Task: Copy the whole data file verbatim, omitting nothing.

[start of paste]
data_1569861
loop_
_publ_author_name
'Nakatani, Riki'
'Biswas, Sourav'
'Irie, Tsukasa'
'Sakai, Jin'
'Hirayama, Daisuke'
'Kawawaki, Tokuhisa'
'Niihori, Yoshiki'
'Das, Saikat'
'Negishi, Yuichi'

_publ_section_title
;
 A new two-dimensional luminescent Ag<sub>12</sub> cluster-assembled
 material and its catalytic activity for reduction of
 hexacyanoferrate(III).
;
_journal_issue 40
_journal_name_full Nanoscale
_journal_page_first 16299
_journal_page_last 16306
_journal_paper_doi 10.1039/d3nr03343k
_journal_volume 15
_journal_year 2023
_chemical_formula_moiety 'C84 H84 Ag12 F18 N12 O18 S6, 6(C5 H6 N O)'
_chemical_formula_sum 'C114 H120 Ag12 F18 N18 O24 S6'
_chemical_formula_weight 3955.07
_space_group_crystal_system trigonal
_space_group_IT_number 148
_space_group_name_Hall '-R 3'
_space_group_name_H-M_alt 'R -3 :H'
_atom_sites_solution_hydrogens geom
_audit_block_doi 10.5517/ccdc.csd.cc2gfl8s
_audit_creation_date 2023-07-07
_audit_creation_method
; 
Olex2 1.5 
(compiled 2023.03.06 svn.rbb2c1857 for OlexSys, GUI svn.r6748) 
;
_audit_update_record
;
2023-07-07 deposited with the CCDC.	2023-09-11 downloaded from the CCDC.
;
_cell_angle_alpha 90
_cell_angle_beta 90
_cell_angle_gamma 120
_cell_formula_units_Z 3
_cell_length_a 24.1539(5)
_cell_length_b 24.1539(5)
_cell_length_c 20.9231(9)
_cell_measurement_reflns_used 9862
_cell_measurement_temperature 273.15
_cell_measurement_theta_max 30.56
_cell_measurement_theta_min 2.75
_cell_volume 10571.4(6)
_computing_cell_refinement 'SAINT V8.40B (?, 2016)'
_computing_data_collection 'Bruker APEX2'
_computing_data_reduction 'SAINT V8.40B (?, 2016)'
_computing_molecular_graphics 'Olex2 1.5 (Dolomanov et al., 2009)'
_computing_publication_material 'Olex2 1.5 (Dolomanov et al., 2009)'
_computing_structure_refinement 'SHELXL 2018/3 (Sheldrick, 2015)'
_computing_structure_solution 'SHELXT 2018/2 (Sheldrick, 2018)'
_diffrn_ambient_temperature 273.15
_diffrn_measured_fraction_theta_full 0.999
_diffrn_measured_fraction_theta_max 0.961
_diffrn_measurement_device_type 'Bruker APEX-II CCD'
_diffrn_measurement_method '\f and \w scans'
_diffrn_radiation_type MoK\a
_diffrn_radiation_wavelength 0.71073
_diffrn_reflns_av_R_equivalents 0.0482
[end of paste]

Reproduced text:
data_1569861
loop_
_publ_author_name
'Nakatani, Riki'
'Biswas, Sourav'
'Irie, Tsukasa'
'Sakai, Jin'
'Hirayama, Daisuke'
'Kawawaki, Tokuhisa'
'Niihori, Yoshiki'
'Das, Saikat'
'Negishi, Yuichi'

_publ_section_title
;
 A new two-dimensional luminescent Ag<sub>12</sub> cluster-assembled
 material and its catalytic activity for reduction of
 hexacyanoferrate(III).
;
_journal_issue 40
_journal_name_full Nanoscale
_journal_page_first 16299
_journal_page_last 16306
_journal_paper_doi 10.1039/d3nr03343k
_journal_volume 15
_journal_year 2023
_chemical_formula_moiety 'C84 H84 Ag12 F18 N12 O18 S6, 6(C5 H6 N O)'
_chemical_formula_sum 'C114 H120 Ag12 F18 N18 O24 S6'
_chemical_formula_weight 3955.07
_space_group_crystal_system trigonal
_space_group_IT_number 148
_space_group_name_Hall '-R 3'
_space_group_name_H-M_alt 'R -3 :H'
_atom_sites_solution_hydrogens geom
_audit_block_doi 10.5517/ccdc.csd.cc2gfl8s
_audit_creation_date 2023-07-07
_audit_creation_method
; 
Olex2 1.5 
(compiled 2023.03.06 svn.rbb2c1857 for OlexSys, GUI svn.r6748) 
;
_audit_update_record
;
2023-07-07 deposited with the CCDC.	2023-09-11 downloaded from the CCDC.
;
_cell_angle_alpha 90
_cell_angle_beta 90
_cell_angle_gamma 120
_cell_formula_units_Z 3
_cell_length_a 24.1539(5)
_cell_length_b 24.1539(5)
_cell_length_c 20.9231(9)
_cell_measurement_reflns_used 9862
_cell_measurement_temperature 273.15
_cell_measurement_theta_max 30.56
_cell_measurement_theta_min 2.75
_cell_volume 10571.4(6)
_computing_cell_refinement 'SAINT V8.40B (?, 2016)'
_computing_data_collection 'Bruker APEX2'
_computing_data_reduction 'SAINT V8.40B (?, 2016)'
_computing_molecular_graphics 'Olex2 1.5 (Dolomanov et al., 2009)'
_computing_publication_material 'Olex2 1.5 (Dolomanov et al., 2009)'
_computing_structure_refinement 'SHELXL 2018/3 (Sheldrick, 2015)'
_computing_structure_solution 'SHELXT 2018/2 (Sheldrick, 2018)'
_diffrn_ambient_temperature 273.15
_diffrn_measured_fraction_theta_full 0.999
_diffrn_measured_fraction_theta_max 0.961
_diffrn_measurement_device_type 'Bruker APEX-II CCD'
_diffrn_measurement_method '\f and \w scans'
_diffrn_radiation_type MoK\a
_diffrn_radiation_wavelength 0.71073
_diffrn_reflns_av_R_equivalents 0.0482